Scientists in Israel have unveiled a 3D print of a heart with human tissue and vessels, a first and a “major medical breakthrough” that advances possibilities for transplants.
Scientists hope one day to be able to produce hearts suitable for transplant into humans as well as patches to regenerate defective hearts.
The heart produced by researchers at Tel Aviv University is about the size of a rabbit’s.
It marked “the first time anyone anywhere has successfully engineered and printed an entire heart replete with cells, blood vessels, ventricles and chambers.
People have managed to 3D-print the structure of a heart in the past, but not with cells or with blood vessels.
But the scientists said many challenges remain before fully working 3D printed hearts would be available for transplant into patients.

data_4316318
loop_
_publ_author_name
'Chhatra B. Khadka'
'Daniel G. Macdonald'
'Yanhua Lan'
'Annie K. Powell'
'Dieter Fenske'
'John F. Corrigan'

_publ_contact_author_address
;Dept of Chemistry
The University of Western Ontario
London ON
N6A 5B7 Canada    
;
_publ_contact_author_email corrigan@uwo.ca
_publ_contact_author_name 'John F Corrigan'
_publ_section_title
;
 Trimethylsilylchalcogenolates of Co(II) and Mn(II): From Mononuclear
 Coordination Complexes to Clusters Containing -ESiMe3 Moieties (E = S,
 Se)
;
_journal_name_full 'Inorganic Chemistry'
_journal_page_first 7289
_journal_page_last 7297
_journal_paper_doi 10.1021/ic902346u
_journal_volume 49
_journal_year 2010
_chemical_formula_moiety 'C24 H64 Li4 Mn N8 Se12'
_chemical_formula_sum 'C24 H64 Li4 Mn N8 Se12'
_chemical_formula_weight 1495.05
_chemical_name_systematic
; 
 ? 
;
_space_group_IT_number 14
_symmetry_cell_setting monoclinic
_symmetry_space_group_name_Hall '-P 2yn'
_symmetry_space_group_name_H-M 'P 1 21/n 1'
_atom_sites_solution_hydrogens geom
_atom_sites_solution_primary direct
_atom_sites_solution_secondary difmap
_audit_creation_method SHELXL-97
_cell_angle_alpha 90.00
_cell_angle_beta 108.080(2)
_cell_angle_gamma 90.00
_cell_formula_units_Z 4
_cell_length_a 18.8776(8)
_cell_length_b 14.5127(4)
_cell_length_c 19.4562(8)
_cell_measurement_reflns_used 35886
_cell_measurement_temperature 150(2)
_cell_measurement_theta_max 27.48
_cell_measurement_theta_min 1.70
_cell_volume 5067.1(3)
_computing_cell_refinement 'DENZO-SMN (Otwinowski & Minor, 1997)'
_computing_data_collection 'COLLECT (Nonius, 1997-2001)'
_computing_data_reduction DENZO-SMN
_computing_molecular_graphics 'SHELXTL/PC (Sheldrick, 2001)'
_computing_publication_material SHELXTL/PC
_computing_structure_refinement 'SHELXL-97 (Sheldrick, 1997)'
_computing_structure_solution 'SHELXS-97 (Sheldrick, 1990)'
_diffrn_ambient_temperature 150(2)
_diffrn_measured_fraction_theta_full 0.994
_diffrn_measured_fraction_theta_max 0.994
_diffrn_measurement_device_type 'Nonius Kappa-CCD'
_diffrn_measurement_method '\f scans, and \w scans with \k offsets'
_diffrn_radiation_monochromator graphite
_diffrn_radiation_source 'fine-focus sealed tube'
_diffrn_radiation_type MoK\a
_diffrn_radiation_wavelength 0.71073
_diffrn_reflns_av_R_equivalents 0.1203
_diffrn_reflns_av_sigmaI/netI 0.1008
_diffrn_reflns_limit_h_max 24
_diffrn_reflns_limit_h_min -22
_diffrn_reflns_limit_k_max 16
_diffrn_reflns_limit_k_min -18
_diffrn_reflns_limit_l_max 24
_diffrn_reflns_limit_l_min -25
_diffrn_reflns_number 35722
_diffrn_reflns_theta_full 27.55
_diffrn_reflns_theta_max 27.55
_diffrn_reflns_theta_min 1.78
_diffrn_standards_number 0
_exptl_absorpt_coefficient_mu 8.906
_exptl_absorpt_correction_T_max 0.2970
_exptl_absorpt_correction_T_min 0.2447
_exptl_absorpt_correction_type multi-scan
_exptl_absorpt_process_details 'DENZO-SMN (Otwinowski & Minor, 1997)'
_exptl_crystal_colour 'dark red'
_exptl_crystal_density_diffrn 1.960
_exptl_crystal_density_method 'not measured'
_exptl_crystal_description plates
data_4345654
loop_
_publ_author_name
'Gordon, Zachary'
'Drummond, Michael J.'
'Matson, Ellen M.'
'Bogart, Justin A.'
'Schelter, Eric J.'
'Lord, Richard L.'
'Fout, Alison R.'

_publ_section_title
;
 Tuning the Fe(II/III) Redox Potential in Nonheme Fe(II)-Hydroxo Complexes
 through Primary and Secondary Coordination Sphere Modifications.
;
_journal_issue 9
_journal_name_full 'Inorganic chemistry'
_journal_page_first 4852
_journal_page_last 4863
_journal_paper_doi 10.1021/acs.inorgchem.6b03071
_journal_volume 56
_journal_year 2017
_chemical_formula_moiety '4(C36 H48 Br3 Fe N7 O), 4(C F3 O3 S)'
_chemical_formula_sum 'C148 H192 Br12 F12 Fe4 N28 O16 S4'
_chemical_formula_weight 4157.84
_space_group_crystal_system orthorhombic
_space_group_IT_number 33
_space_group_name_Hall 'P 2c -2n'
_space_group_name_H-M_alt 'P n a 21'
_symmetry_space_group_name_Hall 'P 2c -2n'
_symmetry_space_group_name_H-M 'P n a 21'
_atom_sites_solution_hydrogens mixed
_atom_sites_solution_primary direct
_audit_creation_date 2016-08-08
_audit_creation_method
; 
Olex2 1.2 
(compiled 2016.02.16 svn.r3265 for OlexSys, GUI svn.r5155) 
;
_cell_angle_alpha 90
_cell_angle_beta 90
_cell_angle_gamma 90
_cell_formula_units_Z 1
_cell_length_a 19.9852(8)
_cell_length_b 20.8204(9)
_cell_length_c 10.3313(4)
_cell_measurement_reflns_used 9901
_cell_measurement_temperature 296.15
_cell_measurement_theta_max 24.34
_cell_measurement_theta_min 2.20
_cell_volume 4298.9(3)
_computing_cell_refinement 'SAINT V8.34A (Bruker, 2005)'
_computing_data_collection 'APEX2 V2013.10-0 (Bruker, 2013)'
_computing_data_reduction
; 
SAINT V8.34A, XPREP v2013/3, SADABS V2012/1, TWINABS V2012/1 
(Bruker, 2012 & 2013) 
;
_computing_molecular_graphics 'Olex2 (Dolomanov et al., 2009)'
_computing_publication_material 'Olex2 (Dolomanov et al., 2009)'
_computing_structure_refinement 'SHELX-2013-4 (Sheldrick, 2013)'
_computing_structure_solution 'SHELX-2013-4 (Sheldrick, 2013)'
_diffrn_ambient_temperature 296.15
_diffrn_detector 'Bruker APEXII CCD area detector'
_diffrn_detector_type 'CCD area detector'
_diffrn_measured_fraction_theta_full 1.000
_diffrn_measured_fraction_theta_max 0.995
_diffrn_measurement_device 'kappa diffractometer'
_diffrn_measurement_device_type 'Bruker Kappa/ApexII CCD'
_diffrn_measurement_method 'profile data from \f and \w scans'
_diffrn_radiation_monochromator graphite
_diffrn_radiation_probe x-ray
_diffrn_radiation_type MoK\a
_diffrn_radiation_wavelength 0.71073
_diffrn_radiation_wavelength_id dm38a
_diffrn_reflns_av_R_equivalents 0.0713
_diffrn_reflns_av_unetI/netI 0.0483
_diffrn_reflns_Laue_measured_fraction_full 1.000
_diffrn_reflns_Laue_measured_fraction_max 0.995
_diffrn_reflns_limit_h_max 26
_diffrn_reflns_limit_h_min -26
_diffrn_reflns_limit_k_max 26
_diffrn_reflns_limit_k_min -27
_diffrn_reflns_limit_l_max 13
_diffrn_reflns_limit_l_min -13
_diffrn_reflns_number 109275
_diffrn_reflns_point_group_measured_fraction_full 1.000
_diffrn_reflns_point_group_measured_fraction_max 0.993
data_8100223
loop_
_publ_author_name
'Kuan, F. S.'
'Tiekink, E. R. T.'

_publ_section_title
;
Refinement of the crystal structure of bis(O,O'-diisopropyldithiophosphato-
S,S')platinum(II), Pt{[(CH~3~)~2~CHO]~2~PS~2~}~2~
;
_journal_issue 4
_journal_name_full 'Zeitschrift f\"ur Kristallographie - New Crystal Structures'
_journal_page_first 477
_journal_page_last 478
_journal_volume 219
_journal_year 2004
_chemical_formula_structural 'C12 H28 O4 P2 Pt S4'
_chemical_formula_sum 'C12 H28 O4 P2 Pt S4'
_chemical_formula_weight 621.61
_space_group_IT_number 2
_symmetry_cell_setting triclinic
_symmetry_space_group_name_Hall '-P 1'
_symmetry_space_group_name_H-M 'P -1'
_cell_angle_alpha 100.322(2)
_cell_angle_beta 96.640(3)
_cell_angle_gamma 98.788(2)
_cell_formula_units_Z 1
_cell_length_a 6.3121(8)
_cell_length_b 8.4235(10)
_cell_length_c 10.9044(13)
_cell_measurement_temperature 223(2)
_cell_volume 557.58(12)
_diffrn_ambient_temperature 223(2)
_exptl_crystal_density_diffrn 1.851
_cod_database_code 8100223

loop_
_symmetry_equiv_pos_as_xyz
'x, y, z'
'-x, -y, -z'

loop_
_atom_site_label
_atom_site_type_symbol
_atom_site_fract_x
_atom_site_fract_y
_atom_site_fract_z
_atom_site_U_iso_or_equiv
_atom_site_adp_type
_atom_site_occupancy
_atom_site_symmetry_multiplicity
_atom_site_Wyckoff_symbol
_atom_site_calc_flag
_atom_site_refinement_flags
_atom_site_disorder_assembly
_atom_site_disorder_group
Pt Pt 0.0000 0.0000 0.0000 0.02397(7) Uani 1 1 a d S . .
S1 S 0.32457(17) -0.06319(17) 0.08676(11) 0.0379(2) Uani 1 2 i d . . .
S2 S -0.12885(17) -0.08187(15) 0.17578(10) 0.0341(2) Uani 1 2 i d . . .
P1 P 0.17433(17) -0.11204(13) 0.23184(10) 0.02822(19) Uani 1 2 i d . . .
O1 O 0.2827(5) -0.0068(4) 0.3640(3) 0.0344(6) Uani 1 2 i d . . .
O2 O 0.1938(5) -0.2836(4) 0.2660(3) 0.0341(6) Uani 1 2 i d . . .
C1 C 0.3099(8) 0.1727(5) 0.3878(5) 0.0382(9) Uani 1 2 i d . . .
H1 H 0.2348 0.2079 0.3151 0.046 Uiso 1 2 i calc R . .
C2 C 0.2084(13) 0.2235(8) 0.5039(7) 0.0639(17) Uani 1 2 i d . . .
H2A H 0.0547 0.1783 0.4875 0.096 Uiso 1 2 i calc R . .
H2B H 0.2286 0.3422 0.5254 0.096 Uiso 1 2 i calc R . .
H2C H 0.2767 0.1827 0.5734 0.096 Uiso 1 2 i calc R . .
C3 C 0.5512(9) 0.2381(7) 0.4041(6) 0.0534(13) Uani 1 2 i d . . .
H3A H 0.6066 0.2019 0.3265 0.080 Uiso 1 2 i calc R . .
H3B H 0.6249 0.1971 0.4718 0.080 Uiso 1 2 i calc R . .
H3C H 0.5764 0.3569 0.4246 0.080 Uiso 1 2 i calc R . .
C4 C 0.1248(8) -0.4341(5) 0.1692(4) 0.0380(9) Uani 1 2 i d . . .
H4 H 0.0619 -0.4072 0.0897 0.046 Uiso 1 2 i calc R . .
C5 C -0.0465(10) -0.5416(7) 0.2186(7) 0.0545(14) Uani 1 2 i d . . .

Journalists were shown a 3D print of a heart about the size of a cherry, immersed in liquid, at Tel Aviv University as the researchers announced their findings, published in the peer-reviewed journal Advanced Science.
Researchers must now teach the printed hearts “to behave” like real ones. The cells are currently able to contract, but do not yet have the ability to pump.
Then they plan to transplant them into animal models, hopefully in about a year.
Maybe, in 10 years, there will be organ printers in the finest hospitals around the world, and these procedures will be conducted routinely.
However, hospitals would likely start with simpler organs than hearts.